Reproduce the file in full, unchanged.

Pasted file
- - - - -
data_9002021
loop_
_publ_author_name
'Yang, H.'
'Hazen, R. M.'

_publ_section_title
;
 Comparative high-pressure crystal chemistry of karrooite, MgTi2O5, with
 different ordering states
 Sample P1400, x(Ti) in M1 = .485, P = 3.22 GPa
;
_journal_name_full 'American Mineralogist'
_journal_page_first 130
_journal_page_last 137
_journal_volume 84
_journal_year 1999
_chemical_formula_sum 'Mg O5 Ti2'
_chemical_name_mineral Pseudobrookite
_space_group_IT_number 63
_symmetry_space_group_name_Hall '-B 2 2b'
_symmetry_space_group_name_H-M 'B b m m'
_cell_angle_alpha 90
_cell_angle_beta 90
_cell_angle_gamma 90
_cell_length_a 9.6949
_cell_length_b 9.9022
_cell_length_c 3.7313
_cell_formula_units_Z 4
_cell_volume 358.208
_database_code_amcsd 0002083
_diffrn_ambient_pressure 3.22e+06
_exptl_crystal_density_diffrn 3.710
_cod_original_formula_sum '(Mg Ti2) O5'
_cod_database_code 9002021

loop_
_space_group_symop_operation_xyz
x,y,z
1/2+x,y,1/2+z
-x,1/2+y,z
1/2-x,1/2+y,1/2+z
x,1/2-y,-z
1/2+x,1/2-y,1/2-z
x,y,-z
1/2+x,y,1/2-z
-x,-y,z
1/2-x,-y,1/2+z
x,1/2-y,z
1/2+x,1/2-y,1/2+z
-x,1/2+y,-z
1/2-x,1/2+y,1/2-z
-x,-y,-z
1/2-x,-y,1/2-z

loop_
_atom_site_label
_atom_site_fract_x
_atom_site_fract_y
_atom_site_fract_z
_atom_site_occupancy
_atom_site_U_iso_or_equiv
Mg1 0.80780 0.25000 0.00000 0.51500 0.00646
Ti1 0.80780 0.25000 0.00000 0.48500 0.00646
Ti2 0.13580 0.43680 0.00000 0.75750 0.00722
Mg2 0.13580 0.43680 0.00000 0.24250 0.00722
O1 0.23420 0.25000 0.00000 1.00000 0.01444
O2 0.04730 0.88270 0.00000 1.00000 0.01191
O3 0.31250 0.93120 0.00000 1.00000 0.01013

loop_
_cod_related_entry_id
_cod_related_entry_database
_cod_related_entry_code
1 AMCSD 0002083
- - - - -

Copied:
data_9002021
loop_
_publ_author_name
'Yang, H.'
'Hazen, R. M.'

_publ_section_title
;
 Comparative high-pressure crystal chemistry of karrooite, MgTi2O5, with
 different ordering states
 Sample P1400, x(Ti) in M1 = .485, P = 3.22 GPa
;
_journal_name_full 'American Mineralogist'
_journal_page_first 130
_journal_page_last 137
_journal_volume 84
_journal_year 1999
_chemical_formula_sum 'Mg O5 Ti2'
_chemical_name_mineral Pseudobrookite
_space_group_IT_number 63
_symmetry_space_group_name_Hall '-B 2 2b'
_symmetry_space_group_name_H-M 'B b m m'
_cell_angle_alpha 90
_cell_angle_beta 90
_cell_angle_gamma 90
_cell_length_a 9.6949
_cell_length_b 9.9022
_cell_length_c 3.7313
_cell_formula_units_Z 4
_cell_volume 358.208
_database_code_amcsd 0002083
_diffrn_ambient_pressure 3.22e+06
_exptl_crystal_density_diffrn 3.710
_cod_original_formula_sum '(Mg Ti2) O5'
_cod_database_code 9002021

loop_
_space_group_symop_operation_xyz
x,y,z
1/2+x,y,1/2+z
-x,1/2+y,z
1/2-x,1/2+y,1/2+z
x,1/2-y,-z
1/2+x,1/2-y,1/2-z
x,y,-z
1/2+x,y,1/2-z
-x,-y,z
1/2-x,-y,1/2+z
x,1/2-y,z
1/2+x,1/2-y,1/2+z
-x,1/2+y,-z
1/2-x,1/2+y,1/2-z
-x,-y,-z
1/2-x,-y,1/2-z

loop_
_atom_site_label
_atom_site_fract_x
_atom_site_fract_y
_atom_site_fract_z
_atom_site_occupancy
_atom_site_U_iso_or_equiv
Mg1 0.80780 0.25000 0.00000 0.51500 0.00646
Ti1 0.80780 0.25000 0.00000 0.48500 0.00646
Ti2 0.13580 0.43680 0.00000 0.75750 0.00722
Mg2 0.13580 0.43680 0.00000 0.24250 0.00722
O1 0.23420 0.25000 0.00000 1.00000 0.01444
O2 0.04730 0.88270 0.00000 1.00000 0.01191
O3 0.31250 0.93120 0.00000 1.00000 0.01013

loop_
_cod_related_entry_id
_cod_related_entry_database
_cod_related_entry_code
1 AMCSD 0002083